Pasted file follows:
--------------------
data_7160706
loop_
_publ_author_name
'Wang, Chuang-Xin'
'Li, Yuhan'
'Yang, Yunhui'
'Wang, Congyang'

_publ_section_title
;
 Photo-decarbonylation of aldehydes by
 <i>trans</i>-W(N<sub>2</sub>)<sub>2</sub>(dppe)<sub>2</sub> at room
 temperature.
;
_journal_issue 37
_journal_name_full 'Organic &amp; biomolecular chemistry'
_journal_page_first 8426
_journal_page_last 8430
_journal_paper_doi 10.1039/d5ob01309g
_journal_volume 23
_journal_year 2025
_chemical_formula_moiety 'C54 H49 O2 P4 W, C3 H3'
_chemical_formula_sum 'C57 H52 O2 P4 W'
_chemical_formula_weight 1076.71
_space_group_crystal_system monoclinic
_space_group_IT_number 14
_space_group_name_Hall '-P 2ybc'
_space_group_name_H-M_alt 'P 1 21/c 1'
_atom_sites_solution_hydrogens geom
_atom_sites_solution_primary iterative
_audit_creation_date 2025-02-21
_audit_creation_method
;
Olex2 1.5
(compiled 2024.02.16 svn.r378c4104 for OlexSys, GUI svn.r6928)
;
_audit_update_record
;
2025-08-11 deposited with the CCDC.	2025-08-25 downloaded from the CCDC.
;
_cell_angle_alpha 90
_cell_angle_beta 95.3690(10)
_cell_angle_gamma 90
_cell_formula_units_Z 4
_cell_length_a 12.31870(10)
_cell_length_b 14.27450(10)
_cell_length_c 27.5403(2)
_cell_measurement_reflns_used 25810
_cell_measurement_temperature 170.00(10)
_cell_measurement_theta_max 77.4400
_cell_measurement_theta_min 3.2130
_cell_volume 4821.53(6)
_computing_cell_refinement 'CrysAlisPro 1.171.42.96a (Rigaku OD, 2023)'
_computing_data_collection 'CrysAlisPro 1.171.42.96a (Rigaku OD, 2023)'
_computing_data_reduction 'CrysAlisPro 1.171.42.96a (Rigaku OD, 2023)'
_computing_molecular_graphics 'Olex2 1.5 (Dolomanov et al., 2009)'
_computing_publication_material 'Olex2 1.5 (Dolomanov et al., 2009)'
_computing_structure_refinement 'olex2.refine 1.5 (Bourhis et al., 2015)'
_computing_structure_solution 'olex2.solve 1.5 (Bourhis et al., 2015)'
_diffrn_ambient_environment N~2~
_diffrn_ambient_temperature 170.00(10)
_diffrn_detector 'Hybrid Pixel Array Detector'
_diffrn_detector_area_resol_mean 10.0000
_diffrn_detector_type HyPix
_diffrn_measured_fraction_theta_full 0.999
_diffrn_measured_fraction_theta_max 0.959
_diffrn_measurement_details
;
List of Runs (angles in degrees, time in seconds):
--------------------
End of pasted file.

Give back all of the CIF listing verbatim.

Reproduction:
data_7160706
loop_
_publ_author_name
'Wang, Chuang-Xin'
'Li, Yuhan'
'Yang, Yunhui'
'Wang, Congyang'

_publ_section_title
;
 Photo-decarbonylation of aldehydes by
 <i>trans</i>-W(N<sub>2</sub>)<sub>2</sub>(dppe)<sub>2</sub> at room
 temperature.
;
_journal_issue 37
_journal_name_full 'Organic &amp; biomolecular chemistry'
_journal_page_first 8426
_journal_page_last 8430
_journal_paper_doi 10.1039/d5ob01309g
_journal_volume 23
_journal_year 2025
_chemical_formula_moiety 'C54 H49 O2 P4 W, C3 H3'
_chemical_formula_sum 'C57 H52 O2 P4 W'
_chemical_formula_weight 1076.71
_space_group_crystal_system monoclinic
_space_group_IT_number 14
_space_group_name_Hall '-P 2ybc'
_space_group_name_H-M_alt 'P 1 21/c 1'
_atom_sites_solution_hydrogens geom
_atom_sites_solution_primary iterative
_audit_creation_date 2025-02-21
_audit_creation_method
;
Olex2 1.5
(compiled 2024.02.16 svn.r378c4104 for OlexSys, GUI svn.r6928)
;
_audit_update_record
;
2025-08-11 deposited with the CCDC.	2025-08-25 downloaded from the CCDC.
;
_cell_angle_alpha 90
_cell_angle_beta 95.3690(10)
_cell_angle_gamma 90
_cell_formula_units_Z 4
_cell_length_a 12.31870(10)
_cell_length_b 14.27450(10)
_cell_length_c 27.5403(2)
_cell_measurement_reflns_used 25810
_cell_measurement_temperature 170.00(10)
_cell_measurement_theta_max 77.4400
_cell_measurement_theta_min 3.2130
_cell_volume 4821.53(6)
_computing_cell_refinement 'CrysAlisPro 1.171.42.96a (Rigaku OD, 2023)'
_computing_data_collection 'CrysAlisPro 1.171.42.96a (Rigaku OD, 2023)'
_computing_data_reduction 'CrysAlisPro 1.171.42.96a (Rigaku OD, 2023)'
_computing_molecular_graphics 'Olex2 1.5 (Dolomanov et al., 2009)'
_computing_publication_material 'Olex2 1.5 (Dolomanov et al., 2009)'
_computing_structure_refinement 'olex2.refine 1.5 (Bourhis et al., 2015)'
_computing_structure_solution 'olex2.solve 1.5 (Bourhis et al., 2015)'
_diffrn_ambient_environment N~2~
_diffrn_ambient_temperature 170.00(10)
_diffrn_detector 'Hybrid Pixel Array Detector'
_diffrn_detector_area_resol_mean 10.0000
_diffrn_detector_type HyPix
_diffrn_measured_fraction_theta_full 0.999
_diffrn_measured_fraction_theta_max 0.959
_diffrn_measurement_details
;
List of Runs (angles in degrees, time in seconds):